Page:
Vietnam fund now raising cash

PXP Asset Management plans to become the first Vietnam blue-chip fund.

A new investment management company based in Ho Chi Minh City is wrapping up raising money for what will be the first international fund dedicated to investing in Vietnam's stock market, with the aim of becoming the dominant blue-chip investor in a growing emerging market.

PXP Vietnam Asset Management was recently founded by Kevin Snowball, formerly a trader of proprietary emerging market funds for ABN Amro, Baring Securities and Bear Stearns; and Jonathon Waugh, a Vietnamese speaker who left JPMorgan Chase last year when it shut the Vietnam office inherited from Jardine Fleming.

Snowball has been in Hong Kong this week meeting prospective investors. The Cayman-domiciled, Dublin-listed, five-year closed-end PXP Vietnam Fund will close to new subscriptions on June 30. It is charging a 2% management fee and no performance fee. The managers hope to raise $10-30 million, and may re-open the fund later for European pension funds that have expressed interest.

The fund is a return to a type common in Asia in the 1980s and early 1990s when Southeast Asian 'tigers' were the rage. "Vietnam is Thailand 20 years ago," says Snowball. "Closed-end funds used to be the only way to give investors access to markets that weren't researched, but the sector's been squashed because now you can find out anything you want about companies in Thailand or Malaysia. No one knows anything about Vietnam but they can see a strong economic story."

Today the stock market in Ho Chi Minh City, which opened in July 2000, has a market capitalization of $140 and 21 stocks, of which only five are bigger than $5 million. Not exciting stuff now, but Vietnam seems to be jumpstarting the economic reforms that have long been expected. The government's plan is to open a second mart in Hanoi and by 2005 have a total of 200 listed companies and a market cap of $2 billion; and by 2010 have 1,200 stocks valued at $10 billion.

"We're there to get the big ones," Snowball says. PXP (which stands for Phan Xi Pang, the country's tallest mountain) is limited to buying only stocks valued at $5 million or more, so it can only invest in five existing stocks (actually just four as the foreign quota is already full on one). As the market grows and new, larger companies are listed, PXP will raise its minimum size requirements. "The reason we're there is not for these four companies, but for the future," he says.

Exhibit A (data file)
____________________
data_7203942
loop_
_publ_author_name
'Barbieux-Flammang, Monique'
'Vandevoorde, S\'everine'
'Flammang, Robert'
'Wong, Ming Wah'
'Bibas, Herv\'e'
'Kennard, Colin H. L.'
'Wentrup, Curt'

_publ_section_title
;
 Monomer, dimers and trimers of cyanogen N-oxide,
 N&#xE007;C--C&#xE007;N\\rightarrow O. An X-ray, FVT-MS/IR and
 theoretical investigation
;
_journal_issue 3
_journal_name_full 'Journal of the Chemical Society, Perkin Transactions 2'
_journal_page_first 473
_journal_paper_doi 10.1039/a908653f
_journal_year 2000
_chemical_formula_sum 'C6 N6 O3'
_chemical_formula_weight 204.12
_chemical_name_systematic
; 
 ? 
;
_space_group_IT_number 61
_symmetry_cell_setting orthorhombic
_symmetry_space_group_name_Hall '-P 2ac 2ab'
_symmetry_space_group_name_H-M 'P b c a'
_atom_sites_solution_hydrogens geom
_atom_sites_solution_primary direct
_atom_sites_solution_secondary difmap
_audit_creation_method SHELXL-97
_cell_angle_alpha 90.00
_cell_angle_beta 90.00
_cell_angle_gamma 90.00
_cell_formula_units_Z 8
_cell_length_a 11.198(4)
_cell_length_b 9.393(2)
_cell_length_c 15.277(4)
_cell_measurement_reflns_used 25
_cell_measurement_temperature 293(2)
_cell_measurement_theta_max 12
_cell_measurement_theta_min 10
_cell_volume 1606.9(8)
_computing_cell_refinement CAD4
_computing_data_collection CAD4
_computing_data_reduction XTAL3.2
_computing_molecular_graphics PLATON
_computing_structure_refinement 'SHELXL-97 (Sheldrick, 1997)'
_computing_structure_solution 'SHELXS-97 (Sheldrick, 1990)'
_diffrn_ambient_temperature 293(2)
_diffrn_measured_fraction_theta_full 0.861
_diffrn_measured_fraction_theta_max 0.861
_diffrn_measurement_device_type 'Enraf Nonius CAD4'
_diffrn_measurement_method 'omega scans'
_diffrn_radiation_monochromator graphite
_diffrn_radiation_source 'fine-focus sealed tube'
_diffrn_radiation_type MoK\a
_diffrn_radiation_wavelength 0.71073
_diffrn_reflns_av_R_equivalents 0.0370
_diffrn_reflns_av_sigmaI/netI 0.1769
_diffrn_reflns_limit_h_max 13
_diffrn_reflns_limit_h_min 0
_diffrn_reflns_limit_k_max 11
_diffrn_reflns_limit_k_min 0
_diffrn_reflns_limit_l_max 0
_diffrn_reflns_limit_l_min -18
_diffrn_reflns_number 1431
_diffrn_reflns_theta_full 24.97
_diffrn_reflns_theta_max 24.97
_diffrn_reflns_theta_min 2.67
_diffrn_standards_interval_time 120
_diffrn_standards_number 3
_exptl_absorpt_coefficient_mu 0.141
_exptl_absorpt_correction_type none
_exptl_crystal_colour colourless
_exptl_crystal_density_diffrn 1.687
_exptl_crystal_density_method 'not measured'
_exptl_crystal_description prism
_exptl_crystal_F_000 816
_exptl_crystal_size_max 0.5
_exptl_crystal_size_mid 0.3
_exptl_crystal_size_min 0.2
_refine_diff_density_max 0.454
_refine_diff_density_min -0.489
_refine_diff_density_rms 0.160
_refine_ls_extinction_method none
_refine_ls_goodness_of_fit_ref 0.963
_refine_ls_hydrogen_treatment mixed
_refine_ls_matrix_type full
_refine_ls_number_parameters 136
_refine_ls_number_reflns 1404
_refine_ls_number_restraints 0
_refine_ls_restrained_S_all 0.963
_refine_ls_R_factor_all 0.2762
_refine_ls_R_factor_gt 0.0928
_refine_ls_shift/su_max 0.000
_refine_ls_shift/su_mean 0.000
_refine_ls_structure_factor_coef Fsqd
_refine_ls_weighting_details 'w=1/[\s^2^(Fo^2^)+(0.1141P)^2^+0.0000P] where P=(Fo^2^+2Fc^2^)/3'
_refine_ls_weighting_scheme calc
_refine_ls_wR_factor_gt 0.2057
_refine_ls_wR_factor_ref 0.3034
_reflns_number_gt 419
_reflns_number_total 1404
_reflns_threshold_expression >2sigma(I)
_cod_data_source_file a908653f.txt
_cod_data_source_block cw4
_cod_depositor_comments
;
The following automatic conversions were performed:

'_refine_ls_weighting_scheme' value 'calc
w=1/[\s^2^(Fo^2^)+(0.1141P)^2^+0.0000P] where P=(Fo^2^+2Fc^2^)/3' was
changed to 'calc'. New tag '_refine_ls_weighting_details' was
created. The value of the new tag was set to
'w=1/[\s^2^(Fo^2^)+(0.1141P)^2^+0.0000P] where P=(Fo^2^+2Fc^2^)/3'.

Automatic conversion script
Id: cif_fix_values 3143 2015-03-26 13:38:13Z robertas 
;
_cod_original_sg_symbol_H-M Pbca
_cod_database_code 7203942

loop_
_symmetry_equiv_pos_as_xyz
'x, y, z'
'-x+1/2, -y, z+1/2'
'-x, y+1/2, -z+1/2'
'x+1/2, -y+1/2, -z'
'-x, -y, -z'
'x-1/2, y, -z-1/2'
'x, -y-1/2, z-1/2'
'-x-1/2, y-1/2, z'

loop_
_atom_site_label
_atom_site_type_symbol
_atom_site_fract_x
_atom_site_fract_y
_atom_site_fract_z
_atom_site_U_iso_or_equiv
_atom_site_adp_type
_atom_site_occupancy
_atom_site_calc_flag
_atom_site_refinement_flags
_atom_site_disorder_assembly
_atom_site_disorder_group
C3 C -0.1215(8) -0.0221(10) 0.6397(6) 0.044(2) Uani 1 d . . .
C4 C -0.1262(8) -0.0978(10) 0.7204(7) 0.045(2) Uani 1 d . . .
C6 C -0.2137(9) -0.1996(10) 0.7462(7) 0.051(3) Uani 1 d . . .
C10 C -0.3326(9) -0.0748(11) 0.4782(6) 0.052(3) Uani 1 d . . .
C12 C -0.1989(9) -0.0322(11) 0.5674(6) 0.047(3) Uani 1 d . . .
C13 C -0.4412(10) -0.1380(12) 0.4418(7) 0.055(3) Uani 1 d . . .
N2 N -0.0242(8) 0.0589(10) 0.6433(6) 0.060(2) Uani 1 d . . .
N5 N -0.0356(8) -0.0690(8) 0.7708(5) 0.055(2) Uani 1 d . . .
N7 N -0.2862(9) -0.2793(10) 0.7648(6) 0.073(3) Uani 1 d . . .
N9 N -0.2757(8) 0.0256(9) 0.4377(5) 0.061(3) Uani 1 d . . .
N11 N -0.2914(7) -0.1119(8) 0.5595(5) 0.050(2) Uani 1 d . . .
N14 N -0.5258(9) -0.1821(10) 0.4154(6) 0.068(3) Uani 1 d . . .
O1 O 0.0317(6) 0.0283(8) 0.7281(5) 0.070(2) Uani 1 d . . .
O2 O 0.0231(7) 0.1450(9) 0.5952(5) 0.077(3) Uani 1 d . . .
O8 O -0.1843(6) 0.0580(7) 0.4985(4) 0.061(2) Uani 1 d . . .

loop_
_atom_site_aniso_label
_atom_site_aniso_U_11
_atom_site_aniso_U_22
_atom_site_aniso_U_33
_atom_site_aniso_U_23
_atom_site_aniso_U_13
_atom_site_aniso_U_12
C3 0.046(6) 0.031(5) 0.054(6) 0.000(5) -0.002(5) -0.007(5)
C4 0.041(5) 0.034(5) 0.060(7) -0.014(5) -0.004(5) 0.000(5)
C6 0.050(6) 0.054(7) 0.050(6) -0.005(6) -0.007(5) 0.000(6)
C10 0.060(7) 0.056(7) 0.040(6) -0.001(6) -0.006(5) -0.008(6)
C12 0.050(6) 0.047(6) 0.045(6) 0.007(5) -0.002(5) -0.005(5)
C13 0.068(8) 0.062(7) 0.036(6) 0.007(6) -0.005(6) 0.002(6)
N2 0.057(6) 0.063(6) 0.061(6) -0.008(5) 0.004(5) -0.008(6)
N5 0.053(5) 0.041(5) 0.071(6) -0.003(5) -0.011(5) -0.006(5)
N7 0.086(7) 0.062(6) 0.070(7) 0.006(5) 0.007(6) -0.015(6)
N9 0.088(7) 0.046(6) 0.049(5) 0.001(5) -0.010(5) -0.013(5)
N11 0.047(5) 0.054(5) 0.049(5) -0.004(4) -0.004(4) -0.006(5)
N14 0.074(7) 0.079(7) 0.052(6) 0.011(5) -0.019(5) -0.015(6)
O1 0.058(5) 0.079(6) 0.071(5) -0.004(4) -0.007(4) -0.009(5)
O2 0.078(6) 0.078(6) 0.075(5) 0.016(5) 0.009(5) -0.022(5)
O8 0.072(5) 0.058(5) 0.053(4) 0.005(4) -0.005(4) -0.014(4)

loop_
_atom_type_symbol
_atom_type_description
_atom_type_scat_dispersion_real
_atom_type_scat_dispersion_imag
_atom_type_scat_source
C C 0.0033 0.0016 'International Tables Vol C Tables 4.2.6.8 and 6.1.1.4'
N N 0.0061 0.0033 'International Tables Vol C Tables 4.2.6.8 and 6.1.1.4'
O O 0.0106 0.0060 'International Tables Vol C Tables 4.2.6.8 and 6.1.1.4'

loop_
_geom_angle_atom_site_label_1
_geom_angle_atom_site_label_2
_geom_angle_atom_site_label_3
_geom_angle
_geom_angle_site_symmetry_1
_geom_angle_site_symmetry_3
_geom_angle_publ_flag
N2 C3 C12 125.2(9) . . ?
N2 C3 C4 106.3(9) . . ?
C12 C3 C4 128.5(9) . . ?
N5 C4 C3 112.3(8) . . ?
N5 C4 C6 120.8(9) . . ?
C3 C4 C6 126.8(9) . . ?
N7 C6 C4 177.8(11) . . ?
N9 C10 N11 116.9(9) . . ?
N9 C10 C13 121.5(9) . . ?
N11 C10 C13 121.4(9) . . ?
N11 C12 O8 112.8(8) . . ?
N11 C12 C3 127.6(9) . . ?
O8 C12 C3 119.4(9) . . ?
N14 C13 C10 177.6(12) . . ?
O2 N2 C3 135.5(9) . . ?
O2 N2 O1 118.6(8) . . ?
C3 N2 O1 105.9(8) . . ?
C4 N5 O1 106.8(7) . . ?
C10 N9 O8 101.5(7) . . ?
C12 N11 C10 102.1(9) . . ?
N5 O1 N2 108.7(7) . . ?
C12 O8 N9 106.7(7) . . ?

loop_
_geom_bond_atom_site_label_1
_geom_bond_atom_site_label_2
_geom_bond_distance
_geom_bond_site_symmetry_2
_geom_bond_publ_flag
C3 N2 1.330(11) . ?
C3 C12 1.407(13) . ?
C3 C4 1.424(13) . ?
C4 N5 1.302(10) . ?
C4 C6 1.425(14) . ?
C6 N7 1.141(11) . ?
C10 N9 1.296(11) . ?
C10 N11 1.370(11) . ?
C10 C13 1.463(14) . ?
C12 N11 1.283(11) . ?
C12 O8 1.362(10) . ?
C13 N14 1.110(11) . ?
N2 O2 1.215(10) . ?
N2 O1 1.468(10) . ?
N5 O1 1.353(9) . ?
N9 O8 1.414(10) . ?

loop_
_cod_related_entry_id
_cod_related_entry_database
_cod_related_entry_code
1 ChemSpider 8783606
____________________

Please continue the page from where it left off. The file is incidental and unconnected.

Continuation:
The early 1990s saw six private equity funds raise $400 million to enter the market but reforms stalled and were frozen during the Asian financial crisis, and now only one of those funds, Vietnam Enterprises Investments managed by Dragon Capital, still invests in the country.

A generational leadership change last year and the signing of a bilateral trade agreement with the United States, however, is paving the way for change. With US companies to be allowed to enter the market over the next three years, the government is now committed to boosting the competitiveness of domestic enterprises. Rapid growth in foreign direct investment, a new willingness to list larger companies - and perhaps one day the big state-owned enterprises - and the need for a bigger market to accommodate the growth of the insurance sector are all spurring reform now.

The risk for ventures such as PXP is mainly political: Vietnam is a Communist country where reforms can backtrack. Other risks include the currency, the limited liquidity in the market, the uncertainty whether investments in companies slated for listing pan out and an inadequate legal and accounting system.